The same day the news broke of TransCanada’s formal offer in March 2016, Spectra Energy Corp. emailed Skaggs to start merger talks, but Skaggs downplayed the seriousness of Spectra’s interest to the Board. Skaggs also offered to renew TransCanada’s exclusivity agreement, even though he knew it had lapsed, and granted TransCanada’s demand for a “moral commitment” to insist on a written proposal with a financed bid subject only to confirmatory diligence. Skaggs and Smith understood that no competing bidder would provide such an offer given no other bidder had conducted significant diligence. Shortly thereafter, TransCanada lowered its offer from $26 to $25.50, which terminated TransCanada’s exclusivity agreement and allowed Columbia to field offers from other bidders. TransCanada placed a three-day deadline on its offer and threatened that, if Columbia did not accept the offer in that timeframe, it would announce the termination of the negotiations. Such an announcement would suggest TransCanada uncovered problems that caused them to back away, thereby turning Columbia into damaged goods and potentially hurting its ability to find an alternative deal partner. Columbia and TransCanada signed the merger agreement the following day and months later the merger closed.

Deal-Related Litigation

The merger prompted four lawsuits. First, four Columbia shareholders sued the entire Board for breach of the duty of loyalty and failure to disclosure material facts. Considering the Board’s motion to dismiss, the Court found that the proxy disclosed sufficient information and dismissed the claim. Second, two hedge funds filed petitions seeking appraisal, and the court found the fair value to be equal to the deal price. Third, another former shareholder filed a federal securities lawsuit, alleging the proxy contained material misstatements, which the court also dismissed. In the lawsuit at issue here, plaintiffs alleged that Skaggs, Smith, and the Board breached their duty of loyalty by disclosing misleading facts in the proxy, steering the deal toward TransCanada, and failing to engage with Spectra for self-interested reasons. Skaggs, Smith, and TransCanada moved to dismiss, relying heavily on the courts’ holdings in the previous deal-related litigations.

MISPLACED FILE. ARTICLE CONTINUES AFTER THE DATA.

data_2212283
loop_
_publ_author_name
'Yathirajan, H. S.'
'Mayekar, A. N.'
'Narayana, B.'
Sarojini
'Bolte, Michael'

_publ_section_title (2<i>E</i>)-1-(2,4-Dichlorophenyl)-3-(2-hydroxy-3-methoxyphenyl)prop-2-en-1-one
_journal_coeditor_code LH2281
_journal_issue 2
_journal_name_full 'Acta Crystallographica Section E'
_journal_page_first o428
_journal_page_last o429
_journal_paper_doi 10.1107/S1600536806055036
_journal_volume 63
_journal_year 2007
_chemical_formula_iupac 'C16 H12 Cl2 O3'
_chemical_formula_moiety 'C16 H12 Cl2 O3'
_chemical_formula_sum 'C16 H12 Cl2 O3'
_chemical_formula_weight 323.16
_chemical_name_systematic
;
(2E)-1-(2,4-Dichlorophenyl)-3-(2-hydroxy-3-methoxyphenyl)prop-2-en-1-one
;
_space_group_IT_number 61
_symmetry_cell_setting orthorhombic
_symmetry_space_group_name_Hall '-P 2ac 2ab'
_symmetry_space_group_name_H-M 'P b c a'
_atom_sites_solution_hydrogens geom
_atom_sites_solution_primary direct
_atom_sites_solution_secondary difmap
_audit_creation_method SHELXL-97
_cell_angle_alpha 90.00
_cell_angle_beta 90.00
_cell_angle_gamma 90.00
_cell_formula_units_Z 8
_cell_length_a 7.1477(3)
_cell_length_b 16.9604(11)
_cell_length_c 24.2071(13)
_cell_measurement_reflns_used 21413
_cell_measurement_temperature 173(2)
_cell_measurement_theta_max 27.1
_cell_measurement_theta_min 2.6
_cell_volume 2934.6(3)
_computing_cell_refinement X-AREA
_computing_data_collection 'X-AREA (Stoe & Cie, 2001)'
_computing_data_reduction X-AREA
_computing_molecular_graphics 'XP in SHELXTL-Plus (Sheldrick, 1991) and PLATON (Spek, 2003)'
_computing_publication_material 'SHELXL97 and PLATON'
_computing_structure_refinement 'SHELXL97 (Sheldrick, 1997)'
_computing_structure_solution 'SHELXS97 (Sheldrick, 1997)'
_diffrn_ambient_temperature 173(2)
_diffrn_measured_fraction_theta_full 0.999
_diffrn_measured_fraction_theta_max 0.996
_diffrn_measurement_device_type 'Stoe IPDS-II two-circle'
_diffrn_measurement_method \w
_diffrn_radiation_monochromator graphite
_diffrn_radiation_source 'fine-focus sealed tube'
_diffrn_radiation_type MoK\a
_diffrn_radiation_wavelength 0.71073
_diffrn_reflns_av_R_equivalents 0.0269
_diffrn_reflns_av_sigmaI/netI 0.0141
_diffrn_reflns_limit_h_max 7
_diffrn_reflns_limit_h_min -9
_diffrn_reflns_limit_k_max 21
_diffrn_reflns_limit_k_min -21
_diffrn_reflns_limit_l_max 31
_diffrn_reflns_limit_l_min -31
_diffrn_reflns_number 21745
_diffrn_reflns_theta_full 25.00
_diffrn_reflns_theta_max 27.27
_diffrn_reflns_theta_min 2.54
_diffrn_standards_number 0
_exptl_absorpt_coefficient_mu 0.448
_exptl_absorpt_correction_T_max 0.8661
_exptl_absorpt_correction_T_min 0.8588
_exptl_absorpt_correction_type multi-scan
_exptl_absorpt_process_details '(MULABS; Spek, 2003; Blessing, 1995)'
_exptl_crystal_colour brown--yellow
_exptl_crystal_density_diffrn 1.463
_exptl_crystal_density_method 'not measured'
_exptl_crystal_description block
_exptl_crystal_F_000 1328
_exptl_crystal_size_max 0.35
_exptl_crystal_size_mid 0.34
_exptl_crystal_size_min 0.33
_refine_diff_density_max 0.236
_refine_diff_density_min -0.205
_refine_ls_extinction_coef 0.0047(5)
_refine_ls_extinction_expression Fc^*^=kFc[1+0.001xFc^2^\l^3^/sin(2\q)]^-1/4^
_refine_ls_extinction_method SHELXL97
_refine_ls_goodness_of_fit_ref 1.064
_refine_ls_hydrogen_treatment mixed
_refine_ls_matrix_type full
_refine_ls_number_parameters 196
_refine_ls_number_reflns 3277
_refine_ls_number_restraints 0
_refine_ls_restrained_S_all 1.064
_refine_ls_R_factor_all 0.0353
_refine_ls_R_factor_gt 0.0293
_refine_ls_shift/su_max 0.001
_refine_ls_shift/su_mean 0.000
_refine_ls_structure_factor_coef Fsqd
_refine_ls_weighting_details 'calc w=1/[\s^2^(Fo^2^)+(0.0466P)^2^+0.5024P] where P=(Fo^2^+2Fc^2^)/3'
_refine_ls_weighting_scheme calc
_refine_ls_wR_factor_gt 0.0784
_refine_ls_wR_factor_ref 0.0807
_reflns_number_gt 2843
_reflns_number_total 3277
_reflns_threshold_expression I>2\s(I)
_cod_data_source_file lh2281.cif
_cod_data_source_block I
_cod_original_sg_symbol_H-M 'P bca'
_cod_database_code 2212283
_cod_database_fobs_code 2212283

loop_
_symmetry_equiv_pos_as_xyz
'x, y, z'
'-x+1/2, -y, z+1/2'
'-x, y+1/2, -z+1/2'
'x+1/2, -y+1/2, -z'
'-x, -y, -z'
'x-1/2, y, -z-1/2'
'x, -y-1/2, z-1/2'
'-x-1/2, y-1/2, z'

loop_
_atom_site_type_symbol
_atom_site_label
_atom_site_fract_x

The Court held that the correct standard of review for the breach of fiduciary duty claim was the Revlon enhanced scrutiny, and that the Revlon enhanced scrutiny was implicated no later than Skaggs and Smith’s January 7 meeting with TransCanada. The Court also rejected the Defendants’ argument that holdings from other deal-related litigations on the sufficiency of the disclosures in the proxy supports the application of Corwin, holding that three disclosure violations prevented a Corwin cleansing defense.

Reviewing the sales process under enhanced scrutiny, the Court found that at the pleading stage, it was reasonably conceivable that the sales process fell outside the range of reasonableness and generated a price below what TransCanada or another bidder otherwise would have paid. The allegations supported a reasonable inference that Skaggs and Smith tilted the sales process in favor of TransCanada and against the other bidders so they could obtain a cash deal that would enable them to retire with their change-in-control benefits before their target retirement date, and such favoritism was persistent and substantial. The Court also found it reasonable to infer that this favoritism contributed to TransCanada lowering its bid and improved TransCanada’s negotiating position. The Court also rejected Defendants’ argument that the courts holding in the appraisal action that the sale process resulting in the best value reasonably available for shareholder was dispositive, citing the different standard for fair value in an appraisal setting versus whether the Board’s conduct undermined its ability to obtain a higher price. Finally, the Court found it reasonable to infer that Skaggs and Smith impaired the sales process for self-interested reasons and committed fraud on the Board by withholding material information from the Board, thereby allowing the claim for damages against Skaggs and Smith in their capacities as officers to continue.


This decision shows the court’s focus on the fraud on the board theory of liability. The Court rejected the Defendant’s argument that a plaintiff could not state a claim for breach of fiduciary duty unless it could plead a loyalty claim against a majority of the board. The Court noted that a “plaintiff can plead a claim against an officer by showing that the officer committed a fraud on the board by withholding material information from the directors that would have affected their decision-making or by taking action that materially and adversely affected the sales process without informing the board.”